It took me a long time to write this review of Tom Clancy’s The Division, mainly because of how conflicted I am about the video game. On the one hand, the world is breathtaking, detailed and fascinating; on the other, the game is disappointingly shallow. Yet here I am 60+ hours invested into the game and I keep coming back, even when I do so with a heavy sigh. That’s what makes looking at Ubisoft‘s The Division so tough. There’s as much good baked into the game as there is bad.
The Division tells the story of a Manhattan devastated by the a virus unleashed on Black Friday, a variation of smallpox that has killed a large percentage of the city’s population and left the military and police forces decimated. Groups of prisoners, civil servants turned vigilantes, and thugs have staked out territory and control the island. You are a member of The Division, an elite group of sleeper agents called on when all else fails. That’s pretty much all you are ever told about your organization, aside from snippets of audio chatter.
That didn’t really bother me. What bothered me is how the story is dispensed from there.
Instead of true cutscenes or interactive in-engine dialogue options, you are a silent protagonist who gains additional intel on the happenings in Manhattan by finding audio and echo recordings as well as intel reports after you complete story missions. You also get briefed by your main commanders from the tech, medical and security wings.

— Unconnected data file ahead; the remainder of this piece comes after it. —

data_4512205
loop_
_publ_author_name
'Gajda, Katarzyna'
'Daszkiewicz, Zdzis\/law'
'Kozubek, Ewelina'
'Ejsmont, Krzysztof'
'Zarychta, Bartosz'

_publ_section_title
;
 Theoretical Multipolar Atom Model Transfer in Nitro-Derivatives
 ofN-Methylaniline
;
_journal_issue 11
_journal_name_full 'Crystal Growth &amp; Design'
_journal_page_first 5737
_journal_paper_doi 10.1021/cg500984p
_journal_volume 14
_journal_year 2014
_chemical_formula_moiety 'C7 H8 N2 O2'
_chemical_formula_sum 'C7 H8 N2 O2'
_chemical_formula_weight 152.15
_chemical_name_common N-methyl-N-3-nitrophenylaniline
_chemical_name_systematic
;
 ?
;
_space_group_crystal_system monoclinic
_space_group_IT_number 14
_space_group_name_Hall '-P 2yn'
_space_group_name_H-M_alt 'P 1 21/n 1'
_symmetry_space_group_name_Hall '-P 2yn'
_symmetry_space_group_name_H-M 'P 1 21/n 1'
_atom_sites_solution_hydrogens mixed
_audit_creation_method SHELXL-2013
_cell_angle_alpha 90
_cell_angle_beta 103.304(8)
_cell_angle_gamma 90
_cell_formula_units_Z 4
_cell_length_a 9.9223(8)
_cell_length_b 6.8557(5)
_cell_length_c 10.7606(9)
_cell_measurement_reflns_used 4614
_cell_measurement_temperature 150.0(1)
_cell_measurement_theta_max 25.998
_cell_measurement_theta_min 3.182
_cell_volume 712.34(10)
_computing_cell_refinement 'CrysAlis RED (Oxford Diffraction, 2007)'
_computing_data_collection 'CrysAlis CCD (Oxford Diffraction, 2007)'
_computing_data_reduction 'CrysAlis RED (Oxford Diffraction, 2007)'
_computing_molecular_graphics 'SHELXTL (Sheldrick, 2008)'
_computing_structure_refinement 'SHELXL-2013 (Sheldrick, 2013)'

I am all for changing how stories unfold and switching up narrative methods, but this was reminiscent of Titanfall (though with a lot more depth), where you were being talked at while you were being attacked. It is difficult to focus on a debate raging over your comm between commanders when fire-wielding thugs are swarming you. As the game never lets you pause, the narrative takes a back seat to the core action, which is at least very solid, if repetitive.
The Division has a lot of depth in terms of skills, talents, perks and weapons. But it gives little incentive (or easy mechanics) to switch up. Once you find a gun set you like (a set is a Primary and Secondary weapon plus a Sidearm) you will probably never switch them aside from upgrading as better gear arrives.
The same goes for your abilities. I took heal and turret as my key abilities and never changed them, aside from modding the skills once that feature became available.
Part of the reason you tend not to switch up your weapons or skills is the lack of ability to pause, or to make any switches quickly. If I’m in the heat of battle I can’t call up the menu screen and start fiddling; I either pre-set them or deal with what I have. It’s not that the skills or weapons are not fun, they are; it’s that you tend to get locked into one path and stay there because of some of the game mechanics.
Once you settle on your profile, the gameplay is like a more elegant version of Gears of War with tactics. You can pre-set a turret or fire off a grenade and then crouch behind cover, taking out enemies as quickly as you spot them. You may not be able to swap weapon sets quickly, but you can swap between pre-equipped weapons easily enough; if someone gets close, my terrifically powerful shotgun is pulled out and ends matters quickly. If I am being overwhelmed, a quick heal and a retreat to another cover point are executed fast and smoothly.
Well, executed smoothly when the game is running properly. At times I suffered hit lag when playing, meaning I fired at enemies and a second or two later they registered the damage, and I also registered their damage delayed. It is sporadic but truly annoying when it happens.